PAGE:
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"There must be justice for the Libyan people"

Statement by the Legal Counsellor to the UK Mission to the UN, to the Security Council Briefing by the ICC on Libya Cases.

Thank you Mr President,

And I thank the Prosecutor for her report and for her briefing on Libya.

The United Kingdom is concerned about the continued violence and political instability in Libya. The recent Supreme Court ruling, that the internationally recognised government is unconstitutional, highlights the significant challenges facing Libya. The UK is examining the judgement and the circumstances surrounding the ruling. We are particularly concerned about reports that a car bomb went off in front of the security headquarters in the eastern city of Shahat on Sunday.

It is imperative that all actors in Libya work towards political solutions to the challenges facing the country. We call on all Libyans to set aside their individual differences and support the UN-led efforts to mediate between key Libyan leaders to agree to a ceasefire and reach a lasting political settlement. This is the only route to stability and prosperity.

However, it is not just for the Libyans themselves to work towards a solution. A stable, democratic and prosperous Libya that contributes to stability and security in the region is in all our interests. The international community must support the efforts of the UN. Jonathan Powell, the UK Special Envoy to the Libyan political transition, is working to support the efforts of UN Special Representative Bernadino Leon. We call on all States to give their full support for his work.

Mr President,

The United Kingdom supports the call by the Prosecutor for all parties involved in the ongoing fighting to refrain from targeting civilians or civilian objects. We urge all parties to refrain from committing Rome Statute crimes or human rights violations.

In order for there to be a sustainable peace in Libya, individuals who have committed atrocities must be held accountable for their actions. There must be no impunity for perpetrators of war crimes and crimes against humanity. It is also important that those who have committed human rights abuses in the ongoing fighting should face justice. It is vital that Libya’s future is built upon a firm foundation that protects and promotes human rights for all.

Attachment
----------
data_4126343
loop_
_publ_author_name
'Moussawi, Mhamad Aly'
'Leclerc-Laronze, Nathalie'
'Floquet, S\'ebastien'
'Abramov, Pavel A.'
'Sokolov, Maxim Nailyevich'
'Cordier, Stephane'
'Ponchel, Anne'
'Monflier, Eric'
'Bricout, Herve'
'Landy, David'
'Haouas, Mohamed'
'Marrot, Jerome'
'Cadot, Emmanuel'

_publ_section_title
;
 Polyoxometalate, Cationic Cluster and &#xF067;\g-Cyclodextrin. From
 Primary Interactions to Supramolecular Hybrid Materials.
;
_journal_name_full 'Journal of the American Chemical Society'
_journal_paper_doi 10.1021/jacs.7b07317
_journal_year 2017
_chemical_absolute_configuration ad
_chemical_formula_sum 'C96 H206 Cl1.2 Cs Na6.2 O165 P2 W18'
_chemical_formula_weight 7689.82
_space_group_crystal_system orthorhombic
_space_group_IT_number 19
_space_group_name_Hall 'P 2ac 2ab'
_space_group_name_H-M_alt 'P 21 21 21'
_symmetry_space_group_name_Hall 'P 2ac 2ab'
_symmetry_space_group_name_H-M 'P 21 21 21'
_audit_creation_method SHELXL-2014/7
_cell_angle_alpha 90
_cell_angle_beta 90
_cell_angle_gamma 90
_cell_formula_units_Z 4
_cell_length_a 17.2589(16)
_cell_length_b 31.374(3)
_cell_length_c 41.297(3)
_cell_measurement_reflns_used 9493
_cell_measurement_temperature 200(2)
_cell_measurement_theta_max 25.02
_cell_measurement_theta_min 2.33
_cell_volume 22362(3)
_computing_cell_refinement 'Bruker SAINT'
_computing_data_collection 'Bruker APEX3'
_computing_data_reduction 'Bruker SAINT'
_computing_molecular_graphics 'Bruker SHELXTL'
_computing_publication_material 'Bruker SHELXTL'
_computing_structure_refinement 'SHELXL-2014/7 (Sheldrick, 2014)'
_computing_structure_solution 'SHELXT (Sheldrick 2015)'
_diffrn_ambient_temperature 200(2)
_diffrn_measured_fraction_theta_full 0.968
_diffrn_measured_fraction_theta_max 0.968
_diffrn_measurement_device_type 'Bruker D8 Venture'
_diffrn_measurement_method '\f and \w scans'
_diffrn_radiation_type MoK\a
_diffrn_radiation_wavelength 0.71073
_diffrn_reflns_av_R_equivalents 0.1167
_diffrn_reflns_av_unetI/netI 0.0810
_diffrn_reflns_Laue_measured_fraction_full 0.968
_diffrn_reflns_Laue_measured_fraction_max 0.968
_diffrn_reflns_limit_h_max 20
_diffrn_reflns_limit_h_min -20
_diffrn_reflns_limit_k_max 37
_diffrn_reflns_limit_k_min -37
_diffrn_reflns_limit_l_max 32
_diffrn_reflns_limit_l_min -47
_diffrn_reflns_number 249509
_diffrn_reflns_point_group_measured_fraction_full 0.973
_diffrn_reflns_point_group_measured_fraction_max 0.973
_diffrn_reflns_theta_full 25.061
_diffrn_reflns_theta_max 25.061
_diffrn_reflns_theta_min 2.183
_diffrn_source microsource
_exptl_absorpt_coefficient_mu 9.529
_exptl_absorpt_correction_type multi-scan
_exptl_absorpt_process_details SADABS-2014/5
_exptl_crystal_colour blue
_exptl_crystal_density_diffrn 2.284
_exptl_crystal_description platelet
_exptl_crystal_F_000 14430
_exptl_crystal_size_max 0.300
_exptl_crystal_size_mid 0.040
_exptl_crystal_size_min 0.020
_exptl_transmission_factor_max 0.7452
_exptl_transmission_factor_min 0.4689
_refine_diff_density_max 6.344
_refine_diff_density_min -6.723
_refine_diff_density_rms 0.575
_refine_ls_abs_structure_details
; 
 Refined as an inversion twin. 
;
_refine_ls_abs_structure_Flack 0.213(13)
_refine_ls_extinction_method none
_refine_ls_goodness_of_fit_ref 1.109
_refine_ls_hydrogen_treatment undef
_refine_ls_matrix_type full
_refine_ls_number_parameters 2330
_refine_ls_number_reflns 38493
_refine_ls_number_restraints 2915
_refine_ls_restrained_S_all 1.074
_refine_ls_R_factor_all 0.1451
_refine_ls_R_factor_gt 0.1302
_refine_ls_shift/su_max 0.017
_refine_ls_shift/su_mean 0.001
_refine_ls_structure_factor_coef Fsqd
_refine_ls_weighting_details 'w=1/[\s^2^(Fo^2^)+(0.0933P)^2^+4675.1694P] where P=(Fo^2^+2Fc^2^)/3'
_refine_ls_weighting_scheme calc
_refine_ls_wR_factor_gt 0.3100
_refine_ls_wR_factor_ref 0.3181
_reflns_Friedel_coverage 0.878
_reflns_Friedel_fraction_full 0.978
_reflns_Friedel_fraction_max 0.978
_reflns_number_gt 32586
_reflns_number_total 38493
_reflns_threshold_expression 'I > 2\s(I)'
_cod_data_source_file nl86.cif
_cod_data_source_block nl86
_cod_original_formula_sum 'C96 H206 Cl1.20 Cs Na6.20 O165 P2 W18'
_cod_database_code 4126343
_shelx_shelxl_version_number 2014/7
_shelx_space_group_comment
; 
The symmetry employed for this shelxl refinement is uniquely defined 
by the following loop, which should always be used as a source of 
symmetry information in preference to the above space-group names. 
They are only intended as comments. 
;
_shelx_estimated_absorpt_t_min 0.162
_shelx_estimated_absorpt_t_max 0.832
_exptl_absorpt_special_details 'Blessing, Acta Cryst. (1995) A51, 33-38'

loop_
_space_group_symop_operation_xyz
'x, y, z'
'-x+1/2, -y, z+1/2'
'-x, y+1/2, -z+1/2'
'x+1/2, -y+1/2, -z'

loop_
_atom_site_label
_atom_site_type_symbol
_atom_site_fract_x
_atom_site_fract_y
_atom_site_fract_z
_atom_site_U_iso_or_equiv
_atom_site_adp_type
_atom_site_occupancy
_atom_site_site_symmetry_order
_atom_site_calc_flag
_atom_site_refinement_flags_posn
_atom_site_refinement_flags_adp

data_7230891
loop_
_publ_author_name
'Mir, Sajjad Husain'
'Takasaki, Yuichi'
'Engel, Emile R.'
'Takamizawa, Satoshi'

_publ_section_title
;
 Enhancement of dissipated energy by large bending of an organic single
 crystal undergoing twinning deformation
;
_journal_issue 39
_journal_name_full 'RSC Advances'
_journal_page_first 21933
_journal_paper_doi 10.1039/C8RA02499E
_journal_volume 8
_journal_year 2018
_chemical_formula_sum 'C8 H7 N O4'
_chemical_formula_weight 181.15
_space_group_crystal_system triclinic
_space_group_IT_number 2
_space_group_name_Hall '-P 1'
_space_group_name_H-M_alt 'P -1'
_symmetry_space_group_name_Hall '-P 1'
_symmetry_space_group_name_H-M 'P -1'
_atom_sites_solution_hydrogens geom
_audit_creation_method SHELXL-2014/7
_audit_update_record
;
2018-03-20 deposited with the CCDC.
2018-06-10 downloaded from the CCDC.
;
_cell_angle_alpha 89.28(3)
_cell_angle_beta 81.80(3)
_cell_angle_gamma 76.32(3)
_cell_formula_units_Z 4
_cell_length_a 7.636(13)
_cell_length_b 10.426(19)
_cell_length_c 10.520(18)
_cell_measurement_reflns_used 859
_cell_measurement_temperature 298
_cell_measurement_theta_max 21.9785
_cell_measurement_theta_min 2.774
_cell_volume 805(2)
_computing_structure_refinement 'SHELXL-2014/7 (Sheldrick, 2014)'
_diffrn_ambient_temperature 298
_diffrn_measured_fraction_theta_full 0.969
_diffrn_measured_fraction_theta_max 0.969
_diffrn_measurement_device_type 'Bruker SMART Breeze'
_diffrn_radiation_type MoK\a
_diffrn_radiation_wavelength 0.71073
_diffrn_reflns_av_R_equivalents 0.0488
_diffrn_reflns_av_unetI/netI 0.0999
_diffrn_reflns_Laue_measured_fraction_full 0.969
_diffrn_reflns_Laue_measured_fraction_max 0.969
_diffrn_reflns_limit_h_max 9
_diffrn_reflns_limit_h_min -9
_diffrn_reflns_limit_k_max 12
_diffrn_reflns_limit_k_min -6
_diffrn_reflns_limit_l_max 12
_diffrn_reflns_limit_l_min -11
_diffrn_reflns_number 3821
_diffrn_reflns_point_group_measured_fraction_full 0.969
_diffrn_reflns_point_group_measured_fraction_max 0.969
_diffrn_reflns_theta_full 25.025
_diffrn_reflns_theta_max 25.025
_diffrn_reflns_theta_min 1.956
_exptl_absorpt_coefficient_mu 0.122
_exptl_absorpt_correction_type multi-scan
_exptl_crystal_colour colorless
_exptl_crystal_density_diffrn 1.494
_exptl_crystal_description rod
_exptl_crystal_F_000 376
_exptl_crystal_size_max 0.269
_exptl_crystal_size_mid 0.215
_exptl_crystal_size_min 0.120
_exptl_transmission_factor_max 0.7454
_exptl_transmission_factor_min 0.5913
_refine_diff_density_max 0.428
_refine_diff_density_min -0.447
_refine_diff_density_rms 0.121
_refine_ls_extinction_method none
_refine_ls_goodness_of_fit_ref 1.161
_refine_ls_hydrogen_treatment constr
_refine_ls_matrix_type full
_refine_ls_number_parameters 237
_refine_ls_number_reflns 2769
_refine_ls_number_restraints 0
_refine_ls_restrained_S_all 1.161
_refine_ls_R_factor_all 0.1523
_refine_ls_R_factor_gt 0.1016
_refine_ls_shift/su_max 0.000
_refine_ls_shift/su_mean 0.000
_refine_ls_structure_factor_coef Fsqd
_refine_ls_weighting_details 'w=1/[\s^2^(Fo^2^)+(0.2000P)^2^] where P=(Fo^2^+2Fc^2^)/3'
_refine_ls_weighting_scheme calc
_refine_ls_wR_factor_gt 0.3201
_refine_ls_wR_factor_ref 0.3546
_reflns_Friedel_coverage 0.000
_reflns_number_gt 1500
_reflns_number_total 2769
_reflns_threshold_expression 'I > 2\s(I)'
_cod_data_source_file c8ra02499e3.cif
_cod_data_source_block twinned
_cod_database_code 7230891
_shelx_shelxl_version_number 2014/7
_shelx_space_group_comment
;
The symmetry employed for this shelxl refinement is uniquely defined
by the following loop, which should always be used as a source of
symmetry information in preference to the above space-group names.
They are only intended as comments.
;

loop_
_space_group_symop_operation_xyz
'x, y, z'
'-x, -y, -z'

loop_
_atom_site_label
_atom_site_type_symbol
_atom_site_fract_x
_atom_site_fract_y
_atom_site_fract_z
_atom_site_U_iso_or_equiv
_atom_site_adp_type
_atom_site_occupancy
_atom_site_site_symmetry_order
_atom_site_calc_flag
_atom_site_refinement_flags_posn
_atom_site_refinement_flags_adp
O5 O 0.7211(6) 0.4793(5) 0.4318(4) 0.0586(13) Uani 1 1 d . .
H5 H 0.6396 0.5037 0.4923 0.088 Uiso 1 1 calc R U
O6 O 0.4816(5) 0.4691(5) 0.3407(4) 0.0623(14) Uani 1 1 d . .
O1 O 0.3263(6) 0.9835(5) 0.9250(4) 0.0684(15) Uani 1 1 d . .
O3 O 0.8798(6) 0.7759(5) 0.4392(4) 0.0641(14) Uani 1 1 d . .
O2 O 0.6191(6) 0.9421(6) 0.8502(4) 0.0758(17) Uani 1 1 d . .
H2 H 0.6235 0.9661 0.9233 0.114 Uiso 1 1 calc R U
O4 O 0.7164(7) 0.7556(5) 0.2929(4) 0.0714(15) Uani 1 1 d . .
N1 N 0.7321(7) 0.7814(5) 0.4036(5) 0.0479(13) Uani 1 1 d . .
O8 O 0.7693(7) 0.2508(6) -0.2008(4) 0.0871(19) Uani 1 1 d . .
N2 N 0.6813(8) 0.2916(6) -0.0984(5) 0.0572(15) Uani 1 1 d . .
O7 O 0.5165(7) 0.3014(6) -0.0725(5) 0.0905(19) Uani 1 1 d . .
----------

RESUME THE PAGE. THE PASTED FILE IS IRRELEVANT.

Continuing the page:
The UK recalls the statement in July of the Prosecutor of the International Criminal Court, Fatou Bensouda, in which she stated that her office is monitoring the situation in Libya and may exercise its jurisdiction over any crime against humanity or war crime committed there since 15 February 2011.

Mr President,

The United Kingdom welcomes the continuing dialogue between the Government of Libya and the Office of the Prosecutor and appreciates the spirit of collaboration. We encourage the Government of Libya to continue to work with the Prosecutor to confront the challenges that Libya faces, including through implementation of the Memorandum of Understanding on burden sharing regarding the investigations and prosecutions of former Qadhafi officials.

The United Kingdom thanks the Prosecutor for the update on the cases against Saif Al-Islam Qadhafi and Abdullah Al-Senussi. The United Kingdom continues to urge Libya’s full cooperation with the Court. We recall Libya’s obligation to cooperate fully with, and provide any necessary assistance to, the Court and the Prosecutor, pursuant to resolution 1970. And we also note the 21 May 2014 Appeals Chamber decision confirming that the Saif Al-Islam Qadhafi case is admissible before the ICC; Libya remains under an obligation to surrender him to the Court.

Mr President,

The United Kingdom will continue to support efforts to bring about a sustainable peace in Libya. An important part of these efforts must be holding perpetrators of war crimes and crimes against humanity to account. There must be justice for the Libyan people who have been the victims of atrocities.

Thank you Mr President.


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